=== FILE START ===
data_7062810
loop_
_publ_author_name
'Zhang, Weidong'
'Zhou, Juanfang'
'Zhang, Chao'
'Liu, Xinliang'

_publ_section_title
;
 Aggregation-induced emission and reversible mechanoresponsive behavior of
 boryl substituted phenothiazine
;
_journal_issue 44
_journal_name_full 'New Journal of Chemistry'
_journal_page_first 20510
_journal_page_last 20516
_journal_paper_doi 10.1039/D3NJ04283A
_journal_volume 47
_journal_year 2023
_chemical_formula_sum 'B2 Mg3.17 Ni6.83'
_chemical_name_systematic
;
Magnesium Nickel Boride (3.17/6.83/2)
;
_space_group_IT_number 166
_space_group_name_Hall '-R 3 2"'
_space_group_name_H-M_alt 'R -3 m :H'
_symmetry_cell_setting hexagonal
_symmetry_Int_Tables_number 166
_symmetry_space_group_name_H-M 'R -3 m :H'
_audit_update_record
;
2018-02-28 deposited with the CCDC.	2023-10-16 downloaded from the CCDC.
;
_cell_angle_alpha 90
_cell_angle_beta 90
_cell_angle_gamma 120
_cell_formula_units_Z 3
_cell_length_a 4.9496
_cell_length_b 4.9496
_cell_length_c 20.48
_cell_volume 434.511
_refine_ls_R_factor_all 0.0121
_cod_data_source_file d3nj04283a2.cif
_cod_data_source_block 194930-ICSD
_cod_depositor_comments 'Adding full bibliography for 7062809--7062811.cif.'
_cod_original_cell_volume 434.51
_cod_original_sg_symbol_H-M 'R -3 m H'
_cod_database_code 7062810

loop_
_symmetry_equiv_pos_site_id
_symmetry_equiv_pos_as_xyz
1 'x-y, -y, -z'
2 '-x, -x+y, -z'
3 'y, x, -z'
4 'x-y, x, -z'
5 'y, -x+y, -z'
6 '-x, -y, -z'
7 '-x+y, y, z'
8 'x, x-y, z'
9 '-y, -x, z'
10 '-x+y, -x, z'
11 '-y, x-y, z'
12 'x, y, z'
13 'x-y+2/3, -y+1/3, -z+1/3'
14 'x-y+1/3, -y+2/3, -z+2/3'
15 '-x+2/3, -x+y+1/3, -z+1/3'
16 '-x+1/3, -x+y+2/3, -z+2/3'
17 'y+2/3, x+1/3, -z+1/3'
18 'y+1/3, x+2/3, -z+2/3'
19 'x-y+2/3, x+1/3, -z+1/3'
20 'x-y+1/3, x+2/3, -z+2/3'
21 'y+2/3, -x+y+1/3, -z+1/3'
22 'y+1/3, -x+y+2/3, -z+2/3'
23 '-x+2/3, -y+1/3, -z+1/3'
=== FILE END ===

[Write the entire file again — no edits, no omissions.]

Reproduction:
data_7062810
loop_
_publ_author_name
'Zhang, Weidong'
'Zhou, Juanfang'
'Zhang, Chao'
'Liu, Xinliang'

_publ_section_title
;
 Aggregation-induced emission and reversible mechanoresponsive behavior of
 boryl substituted phenothiazine
;
_journal_issue 44
_journal_name_full 'New Journal of Chemistry'
_journal_page_first 20510
_journal_page_last 20516
_journal_paper_doi 10.1039/D3NJ04283A
_journal_volume 47
_journal_year 2023
_chemical_formula_sum 'B2 Mg3.17 Ni6.83'
_chemical_name_systematic
;
Magnesium Nickel Boride (3.17/6.83/2)
;
_space_group_IT_number 166
_space_group_name_Hall '-R 3 2"'
_space_group_name_H-M_alt 'R -3 m :H'
_symmetry_cell_setting hexagonal
_symmetry_Int_Tables_number 166
_symmetry_space_group_name_H-M 'R -3 m :H'
_audit_update_record
;
2018-02-28 deposited with the CCDC.	2023-10-16 downloaded from the CCDC.
;
_cell_angle_alpha 90
_cell_angle_beta 90
_cell_angle_gamma 120
_cell_formula_units_Z 3
_cell_length_a 4.9496
_cell_length_b 4.9496
_cell_length_c 20.48
_cell_volume 434.511
_refine_ls_R_factor_all 0.0121
_cod_data_source_file d3nj04283a2.cif
_cod_data_source_block 194930-ICSD
_cod_depositor_comments 'Adding full bibliography for 7062809--7062811.cif.'
_cod_original_cell_volume 434.51
_cod_original_sg_symbol_H-M 'R -3 m H'
_cod_database_code 7062810

loop_
_symmetry_equiv_pos_site_id
_symmetry_equiv_pos_as_xyz
1 'x-y, -y, -z'
2 '-x, -x+y, -z'
3 'y, x, -z'
4 'x-y, x, -z'
5 'y, -x+y, -z'
6 '-x, -y, -z'
7 '-x+y, y, z'
8 'x, x-y, z'
9 '-y, -x, z'
10 '-x+y, -x, z'
11 '-y, x-y, z'
12 'x, y, z'
13 'x-y+2/3, -y+1/3, -z+1/3'
14 'x-y+1/3, -y+2/3, -z+2/3'
15 '-x+2/3, -x+y+1/3, -z+1/3'
16 '-x+1/3, -x+y+2/3, -z+2/3'
17 'y+2/3, x+1/3, -z+1/3'
18 'y+1/3, x+2/3, -z+2/3'
19 'x-y+2/3, x+1/3, -z+1/3'
20 'x-y+1/3, x+2/3, -z+2/3'
21 'y+2/3, -x+y+1/3, -z+1/3'
22 'y+1/3, -x+y+2/3, -z+2/3'
23 '-x+2/3, -y+1/3, -z+1/3'